San Francisco? In other words, if Obama arrived in New York, say, during the first week of June, had housing problems, explored Manhattan like a “lab rat,” lived for a time with a friend, spent time with his mother and sister during their stay in New York, and worked as a laborer on a construction site on the Upper West Side, how did he find the time or the money to embark on an around-the-world trip to Indonesia and Pakistan by the middle of July?

The Los Angeles Times once referred to Obama as “the magic Negro.” Is it possible they were right, or is Obama simply challenging Bill Clinton for the title of “unusually good liar?”

By his own admission, it is now well established that Obama did travel to

Indonesia and

Pakistan during the summer of 1981, but that trip raises some serious questions. Aside from the question of how he went from being flat broke to financing an around-the-world trip in just four weeks, it would be interesting to know how he managed to squeeze so much into such a short period of time. But now it appears we may be one step closer to having definitive answers to part of the mystery.

Jack Cashill, a recognized authority on intellectual fraud, is the author of numerous books, including Hoodwinked: How Intellectual Hucksters Have Hijacked American Culture, in which he details the 20th century history of American intellectual fraud.

In addition to his own exhaustive examination of Barack Obama’s memoirs, Dreams from My Father and The Audacity of Hope, which have led him to believe that Obama’s terrorist friend, Bill Ayers, is in fact the principal author of Dreams from My Father, Cashill reviews a new best-seller by Christopher Andersen, the author of 28 books, including best-sellers on the Clintons; Diana, Princess of Wales; and Caroline Kennedy. The latest Andersen book to caught Cashill’s eye is titled Barack and Michelle: Portrait of an American Marriage.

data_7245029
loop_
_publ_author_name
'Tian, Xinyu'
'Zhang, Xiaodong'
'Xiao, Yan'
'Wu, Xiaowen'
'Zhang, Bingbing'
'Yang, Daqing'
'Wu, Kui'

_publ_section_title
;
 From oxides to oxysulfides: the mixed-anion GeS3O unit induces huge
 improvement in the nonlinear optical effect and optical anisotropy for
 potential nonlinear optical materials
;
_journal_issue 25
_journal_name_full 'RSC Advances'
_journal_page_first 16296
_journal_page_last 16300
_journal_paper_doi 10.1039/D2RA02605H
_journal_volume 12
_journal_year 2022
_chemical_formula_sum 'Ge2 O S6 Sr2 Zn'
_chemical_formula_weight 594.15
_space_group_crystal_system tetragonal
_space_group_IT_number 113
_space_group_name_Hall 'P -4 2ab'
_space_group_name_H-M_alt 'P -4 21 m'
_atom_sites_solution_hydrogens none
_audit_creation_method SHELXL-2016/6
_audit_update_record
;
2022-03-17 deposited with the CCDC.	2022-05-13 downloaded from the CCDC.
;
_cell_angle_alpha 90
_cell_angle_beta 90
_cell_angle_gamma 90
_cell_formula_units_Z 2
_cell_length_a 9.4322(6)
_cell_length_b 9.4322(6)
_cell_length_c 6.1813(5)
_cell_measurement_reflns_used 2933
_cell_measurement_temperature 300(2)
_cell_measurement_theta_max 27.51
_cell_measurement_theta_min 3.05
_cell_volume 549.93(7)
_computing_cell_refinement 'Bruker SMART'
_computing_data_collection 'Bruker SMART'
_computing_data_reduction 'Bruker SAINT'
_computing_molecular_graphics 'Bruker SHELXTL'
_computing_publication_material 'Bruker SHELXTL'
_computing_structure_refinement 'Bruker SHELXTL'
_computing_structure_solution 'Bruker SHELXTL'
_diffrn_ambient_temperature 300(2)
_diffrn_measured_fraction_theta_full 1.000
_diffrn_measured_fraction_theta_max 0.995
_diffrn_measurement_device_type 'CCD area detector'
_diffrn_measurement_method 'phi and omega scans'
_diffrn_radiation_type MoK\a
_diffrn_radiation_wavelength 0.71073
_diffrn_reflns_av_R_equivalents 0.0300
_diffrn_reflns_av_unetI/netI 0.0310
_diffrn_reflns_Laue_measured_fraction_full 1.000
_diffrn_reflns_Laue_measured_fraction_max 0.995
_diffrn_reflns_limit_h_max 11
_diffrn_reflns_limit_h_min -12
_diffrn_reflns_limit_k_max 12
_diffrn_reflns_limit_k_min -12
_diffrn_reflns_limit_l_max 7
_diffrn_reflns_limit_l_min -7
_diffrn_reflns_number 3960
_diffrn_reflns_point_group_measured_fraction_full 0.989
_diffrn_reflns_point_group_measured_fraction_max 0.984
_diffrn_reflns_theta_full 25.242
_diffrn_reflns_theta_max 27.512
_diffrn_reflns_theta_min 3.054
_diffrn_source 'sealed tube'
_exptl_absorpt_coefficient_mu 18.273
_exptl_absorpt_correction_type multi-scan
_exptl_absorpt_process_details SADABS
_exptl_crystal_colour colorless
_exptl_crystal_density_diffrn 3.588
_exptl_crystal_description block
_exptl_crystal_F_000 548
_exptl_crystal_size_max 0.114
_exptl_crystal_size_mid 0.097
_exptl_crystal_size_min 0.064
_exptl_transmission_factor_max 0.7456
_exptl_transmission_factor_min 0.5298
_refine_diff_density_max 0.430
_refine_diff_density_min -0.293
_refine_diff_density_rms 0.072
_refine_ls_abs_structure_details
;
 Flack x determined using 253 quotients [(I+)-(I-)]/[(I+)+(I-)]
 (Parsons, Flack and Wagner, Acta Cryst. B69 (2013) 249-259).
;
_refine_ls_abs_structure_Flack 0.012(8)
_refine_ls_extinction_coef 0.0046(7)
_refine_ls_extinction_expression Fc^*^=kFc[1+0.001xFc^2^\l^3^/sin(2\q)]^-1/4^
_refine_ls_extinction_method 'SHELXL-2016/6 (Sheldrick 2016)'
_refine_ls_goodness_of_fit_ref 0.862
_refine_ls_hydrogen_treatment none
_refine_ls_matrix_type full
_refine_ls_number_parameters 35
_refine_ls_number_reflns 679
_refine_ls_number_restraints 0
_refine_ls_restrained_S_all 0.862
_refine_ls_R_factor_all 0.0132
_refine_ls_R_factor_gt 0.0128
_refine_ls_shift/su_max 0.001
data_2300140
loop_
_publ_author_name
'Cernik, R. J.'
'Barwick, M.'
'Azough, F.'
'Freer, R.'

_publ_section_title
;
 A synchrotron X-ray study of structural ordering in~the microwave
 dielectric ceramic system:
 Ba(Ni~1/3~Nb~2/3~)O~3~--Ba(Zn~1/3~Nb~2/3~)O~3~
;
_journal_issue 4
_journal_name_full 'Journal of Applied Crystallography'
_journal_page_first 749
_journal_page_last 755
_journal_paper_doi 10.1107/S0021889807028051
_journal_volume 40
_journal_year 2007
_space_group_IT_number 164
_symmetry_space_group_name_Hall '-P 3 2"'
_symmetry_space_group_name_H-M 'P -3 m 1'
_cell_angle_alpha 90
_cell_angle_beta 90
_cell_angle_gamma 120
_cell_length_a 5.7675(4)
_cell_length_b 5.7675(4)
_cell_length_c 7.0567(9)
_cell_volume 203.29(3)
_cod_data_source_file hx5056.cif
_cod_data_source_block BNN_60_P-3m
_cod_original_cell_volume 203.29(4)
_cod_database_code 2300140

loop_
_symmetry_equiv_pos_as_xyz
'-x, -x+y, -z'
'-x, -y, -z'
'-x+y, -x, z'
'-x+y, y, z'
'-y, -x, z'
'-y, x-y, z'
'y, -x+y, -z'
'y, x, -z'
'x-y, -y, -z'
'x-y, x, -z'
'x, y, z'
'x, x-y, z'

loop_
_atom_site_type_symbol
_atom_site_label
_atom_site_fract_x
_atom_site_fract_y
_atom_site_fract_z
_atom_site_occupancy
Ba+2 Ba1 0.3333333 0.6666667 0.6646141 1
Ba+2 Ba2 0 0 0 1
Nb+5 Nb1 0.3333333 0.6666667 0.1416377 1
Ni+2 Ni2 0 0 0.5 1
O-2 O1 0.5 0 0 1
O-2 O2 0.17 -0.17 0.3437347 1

Writing in the

October 1, 2009 edition of WorldNet

Daily, Cashill tells us, “The headline of the USA Today review captures the message Andersen hoped to bring to the market, ‘A glowing Portrait’ of the Obamas' rock-solid marriage.” However, according to Cashill, Andersen then threw the reviewers an “unexpected curve.”

Cashill tells us, “In a lengthy and detailed section on the Obama’s financial struggles in the early 1990s, Andersen relates how at the urging of Michelle, a ‘hopelessly blocked’ Obama turned to ‘friend and neighbor’ Bill Ayers to help him with his much acclaimed 1995 memoir, Dreams from My Father.” He continues, “Andersen’s details are specific. The Obamas were convinced of ‘Ayers’s proven abilities as a writer.’ Barack particularly liked the novelistic style of To Teach, a 1993 book by Ayers. Obama hoped to use a comparable style for his own family history. The problem was that although he had taped interviews with many of his relatives, he could not find it in himself to write the book.”

According to Cashill, “The key sentence in Andersen’s account is the one that follows: ‘These oral histories, along with his partial manuscript and a trunk load of notes were given to Ayers,’ ” and, ‘Thanks to help from veteran writer Ayers, Barack would be able to submit a manuscript to his editors at Times Books.’ ”

What does literary investigator Cashill conclude from all this? He says, “To a book reviewer or to a political editor, this revelation should matter hugely. Throughout the 2008 campaign, Obama insisted that he barely knew Ayers. He was just some guy in the neighborhood. Obama was lying.”

If Andersen’s account is correct, that Obama experienced a bad case of writer’s block and was unable to complete his memoir… after having spent his advance money… and that he and Michelle dumped his notes, his taped interviews, and his own partially-completed manuscript on Bill Ayers, then it is all but certain that the Dreams from My Father account of Obama’s summer of 1981 in New York is pure fiction, a product of his Bill Ayers’ imagination, and that his own inadvertent admission of spending much of the summer of 1981 in Indonesia and Pakistan is the version that is “straight from the horse’s mouth.”

Whatever the truth of the matter, Obama has an obligation to set the record straight. If his first memoir is not his own work, in spite of his many claims that it is, then the American people deserve to know. They deserve to know who it is that now occupies the Oval Office. And given the destructive nature of his plans for

America, the sooner we learn the truth of all this, the better.